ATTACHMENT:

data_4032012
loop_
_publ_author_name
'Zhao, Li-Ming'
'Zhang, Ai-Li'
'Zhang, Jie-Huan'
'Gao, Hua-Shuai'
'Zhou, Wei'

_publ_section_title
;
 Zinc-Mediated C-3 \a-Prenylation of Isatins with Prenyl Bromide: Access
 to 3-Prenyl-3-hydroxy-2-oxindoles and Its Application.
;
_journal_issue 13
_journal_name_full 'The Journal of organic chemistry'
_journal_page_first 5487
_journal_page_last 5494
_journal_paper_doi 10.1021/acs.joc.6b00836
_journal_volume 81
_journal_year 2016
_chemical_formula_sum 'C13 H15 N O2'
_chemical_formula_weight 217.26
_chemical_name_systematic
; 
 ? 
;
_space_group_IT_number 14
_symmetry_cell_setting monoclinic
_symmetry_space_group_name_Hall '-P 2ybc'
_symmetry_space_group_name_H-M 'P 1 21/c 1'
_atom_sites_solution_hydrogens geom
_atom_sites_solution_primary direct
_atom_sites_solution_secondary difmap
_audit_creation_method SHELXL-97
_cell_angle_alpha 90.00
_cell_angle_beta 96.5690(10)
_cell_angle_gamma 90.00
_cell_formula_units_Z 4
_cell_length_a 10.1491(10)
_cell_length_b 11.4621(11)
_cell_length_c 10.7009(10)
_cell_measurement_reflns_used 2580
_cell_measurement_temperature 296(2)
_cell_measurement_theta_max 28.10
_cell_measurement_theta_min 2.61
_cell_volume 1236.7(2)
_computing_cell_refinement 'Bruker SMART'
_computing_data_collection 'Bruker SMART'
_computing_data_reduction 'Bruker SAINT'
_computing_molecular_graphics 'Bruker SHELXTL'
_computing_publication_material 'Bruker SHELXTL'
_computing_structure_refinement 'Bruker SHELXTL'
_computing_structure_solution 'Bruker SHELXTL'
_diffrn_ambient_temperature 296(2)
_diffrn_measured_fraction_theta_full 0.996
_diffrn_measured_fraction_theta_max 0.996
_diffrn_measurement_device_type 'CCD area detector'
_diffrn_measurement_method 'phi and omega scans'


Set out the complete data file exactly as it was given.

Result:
data_4032012
loop_
_publ_author_name
'Zhao, Li-Ming'
'Zhang, Ai-Li'
'Zhang, Jie-Huan'
'Gao, Hua-Shuai'
'Zhou, Wei'

_publ_section_title
;
 Zinc-Mediated C-3 \a-Prenylation of Isatins with Prenyl Bromide: Access
 to 3-Prenyl-3-hydroxy-2-oxindoles and Its Application.
;
_journal_issue 13
_journal_name_full 'The Journal of organic chemistry'
_journal_page_first 5487
_journal_page_last 5494
_journal_paper_doi 10.1021/acs.joc.6b00836
_journal_volume 81
_journal_year 2016
_chemical_formula_sum 'C13 H15 N O2'
_chemical_formula_weight 217.26
_chemical_name_systematic
; 
 ? 
;
_space_group_IT_number 14
_symmetry_cell_setting monoclinic
_symmetry_space_group_name_Hall '-P 2ybc'
_symmetry_space_group_name_H-M 'P 1 21/c 1'
_atom_sites_solution_hydrogens geom
_atom_sites_solution_primary direct
_atom_sites_solution_secondary difmap
_audit_creation_method SHELXL-97
_cell_angle_alpha 90.00
_cell_angle_beta 96.5690(10)
_cell_angle_gamma 90.00
_cell_formula_units_Z 4
_cell_length_a 10.1491(10)
_cell_length_b 11.4621(11)
_cell_length_c 10.7009(10)
_cell_measurement_reflns_used 2580
_cell_measurement_temperature 296(2)
_cell_measurement_theta_max 28.10
_cell_measurement_theta_min 2.61
_cell_volume 1236.7(2)
_computing_cell_refinement 'Bruker SMART'
_computing_data_collection 'Bruker SMART'
_computing_data_reduction 'Bruker SAINT'
_computing_molecular_graphics 'Bruker SHELXTL'
_computing_publication_material 'Bruker SHELXTL'
_computing_structure_refinement 'Bruker SHELXTL'
_computing_structure_solution 'Bruker SHELXTL'
_diffrn_ambient_temperature 296(2)
_diffrn_measured_fraction_theta_full 0.996
_diffrn_measured_fraction_theta_max 0.996
_diffrn_measurement_device_type 'CCD area detector'
_diffrn_measurement_method 'phi and omega scans'